Online ad fraud is the deliberate practice of attempting to serve ads that have no potential to be viewed by a human user (WARC, December 2018). Worryingly, cybersecurity company, CHEQ, has predicted companies are set to lose out on $23bn in 2019 due to global ad fraud (The Drum, 2019). With this much money at stake, online ad fraud remains at the forefront of attention for marketers.
Whilst this is a big issue globally, there are industry solutions in place to defeat fraudulent activity…
Invalid traffic & the use of anti-fraud tools
The MRC has accredited 12 Anti-Ad Fraud tools against Sophisticated Invalid Traffic (SIVT). These tools detect and may block fraudulent activity, providing reports which identify the detected types of fraud. Sophisticated Invalid Traffic includes hijacked devices, stacked ad serving and adware. These tools also detect sources of General Invalid Traffic (GIVT), including bots and spiders, anonymous proxies and known data centres.
In addition, establishing processes to filter out high risk domains (mobile and desktop), apps and IP addresses can help support the integration of your chosen tool.
To ensure the maximum amount of fraud is detected, these tools should be used against 100% of monetised transactions and an understanding of your tool is important to ensure you’re getting the most value from them.
Sourced Traffic describes any method by which a publisher increases the number of visits to its website through referrals, whether organic or paid. Paid Traffic Sources are the result of publishers providing monetary consideration to third parties for driving traffic to their inventory. Examples include:
- Direct Native/Sponsored Content
- Social Media
- CPC/Paid Search
Whilst genuine businesses can base their revenue models on this type of traffic, if there’s a high amount of paid traffic sources then it’s advisable to investigate these directly with the publisher, so you can understand their numbers.
Buying inventory from valid sources
Ads.txt is a simple aid to combatting another type of ad fraud - domain spoofing. An ads.txt file contains companies authorised to sell a publisher’s inventory either directly or as a reseller. This ads.txt file is made available on the publisher’s domain.
The ‘ads’ of ads.txt stands for Authorised Digital Sellers providing greater transparency through the inventory supply chain and making it harder for counterfeit inventory to be sold. This file ensures companies are working with only legitimate publishers or authorised sellers. When buying inventory, always check the ads.txt file to verify the authenticity.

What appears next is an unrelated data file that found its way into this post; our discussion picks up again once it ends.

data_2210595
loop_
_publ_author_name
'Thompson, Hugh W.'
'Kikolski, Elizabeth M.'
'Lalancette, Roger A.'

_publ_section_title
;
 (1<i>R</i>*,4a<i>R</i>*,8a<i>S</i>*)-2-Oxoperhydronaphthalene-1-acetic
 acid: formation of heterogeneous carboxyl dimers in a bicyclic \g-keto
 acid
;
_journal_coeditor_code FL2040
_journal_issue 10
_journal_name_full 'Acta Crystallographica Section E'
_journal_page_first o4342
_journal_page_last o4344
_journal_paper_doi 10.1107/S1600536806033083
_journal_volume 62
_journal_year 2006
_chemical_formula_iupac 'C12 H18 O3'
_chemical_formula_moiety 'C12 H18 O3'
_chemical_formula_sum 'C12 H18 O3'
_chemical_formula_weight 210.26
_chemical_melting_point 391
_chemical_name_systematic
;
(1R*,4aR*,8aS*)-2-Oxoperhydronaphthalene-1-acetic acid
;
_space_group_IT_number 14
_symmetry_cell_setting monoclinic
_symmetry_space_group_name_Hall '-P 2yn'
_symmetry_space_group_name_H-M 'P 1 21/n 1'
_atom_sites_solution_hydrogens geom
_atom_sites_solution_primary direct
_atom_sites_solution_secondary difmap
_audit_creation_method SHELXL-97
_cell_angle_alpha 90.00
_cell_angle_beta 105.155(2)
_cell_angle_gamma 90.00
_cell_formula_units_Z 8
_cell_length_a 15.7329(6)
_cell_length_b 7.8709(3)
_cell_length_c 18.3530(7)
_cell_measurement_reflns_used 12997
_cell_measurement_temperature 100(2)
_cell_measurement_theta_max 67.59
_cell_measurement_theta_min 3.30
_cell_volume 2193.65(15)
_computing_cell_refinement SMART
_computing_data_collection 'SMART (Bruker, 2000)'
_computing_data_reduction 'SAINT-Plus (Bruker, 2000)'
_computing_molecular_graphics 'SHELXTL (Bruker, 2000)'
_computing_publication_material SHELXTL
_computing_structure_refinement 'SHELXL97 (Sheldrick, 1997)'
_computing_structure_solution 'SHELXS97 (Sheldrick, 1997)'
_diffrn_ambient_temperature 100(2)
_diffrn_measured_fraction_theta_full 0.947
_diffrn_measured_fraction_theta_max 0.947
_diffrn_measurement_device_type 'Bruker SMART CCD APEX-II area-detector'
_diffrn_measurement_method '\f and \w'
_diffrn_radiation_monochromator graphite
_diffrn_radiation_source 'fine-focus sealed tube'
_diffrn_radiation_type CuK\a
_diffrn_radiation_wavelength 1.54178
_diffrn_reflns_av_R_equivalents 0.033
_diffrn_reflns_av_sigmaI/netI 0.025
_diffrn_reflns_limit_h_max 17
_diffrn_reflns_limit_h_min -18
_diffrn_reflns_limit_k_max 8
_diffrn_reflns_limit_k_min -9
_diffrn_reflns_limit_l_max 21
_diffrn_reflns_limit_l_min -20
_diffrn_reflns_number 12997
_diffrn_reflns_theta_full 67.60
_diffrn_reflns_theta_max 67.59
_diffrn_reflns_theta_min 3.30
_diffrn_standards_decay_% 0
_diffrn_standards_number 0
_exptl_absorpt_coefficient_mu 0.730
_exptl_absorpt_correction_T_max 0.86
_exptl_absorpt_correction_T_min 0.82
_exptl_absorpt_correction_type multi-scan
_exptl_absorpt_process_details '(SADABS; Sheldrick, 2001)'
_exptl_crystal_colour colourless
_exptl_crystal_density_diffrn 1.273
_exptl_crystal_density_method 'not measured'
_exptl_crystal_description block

Whilst implementing all these tactics is great, it’s crucial for companies to maintain their knowledge on the different types of ad fraud and any new fraudulent tactics appearing across the industry. It’s also important to constantly maintain and update your technology implementations to help reduce fraud, impression by impression.
Having one person (or team) responsible also helps to ensure ad fraud is tackled consistently throughout the year, and that any internal strategies are maintained.
An industry Seal of compliance
TAG (Trustworthy Accountability Group) has developed the Certified Against Fraud initiative. The programme covers all the areas mentioned above and additionally introduces a payment ID system.
By adding this ID to the inventory, and identifying the genuine players in the chain, transactions can be traced back and only legitimate companies will receive payment – reducing the billions of dollars currently being inadvertently diverted to fraudsters! This payment trail is especially significant for intermediaries to integrate into their systems as they are often part of a delivery chain where the risk of interception from fraudsters is higher.
TAG Certified Against Fraud is available for media companies worldwide who are committed to minimising the risk of ad fraud. Companies that achieve the TAG Seal outside the US must be independently audited to provide additional assurance that their processes meet TAG’s Guidelines.
In 2019, JICWEBS (Joint Industry Committee for Web Standards) and TAG aligned their Anti-Fraud efforts and TAG Certified Against Fraud is now the primary initiative across the UK and the US. This creates a strong step towards combatting online ad fraud across the two largest advertising markets.
Spread the word
Lastly, if you demand protection from your partners and this demand is replicated throughout the chain, the digital advertising ecosystem will be in a much stronger position to combat ad fraud and provide the assurance advertisers are calling for both locally and globally.
So shout about it! Your partners will only know the strategies you’ve employed if you tell them and ensure they put the same steps in place to achieve the Certified Against Fraud Seal.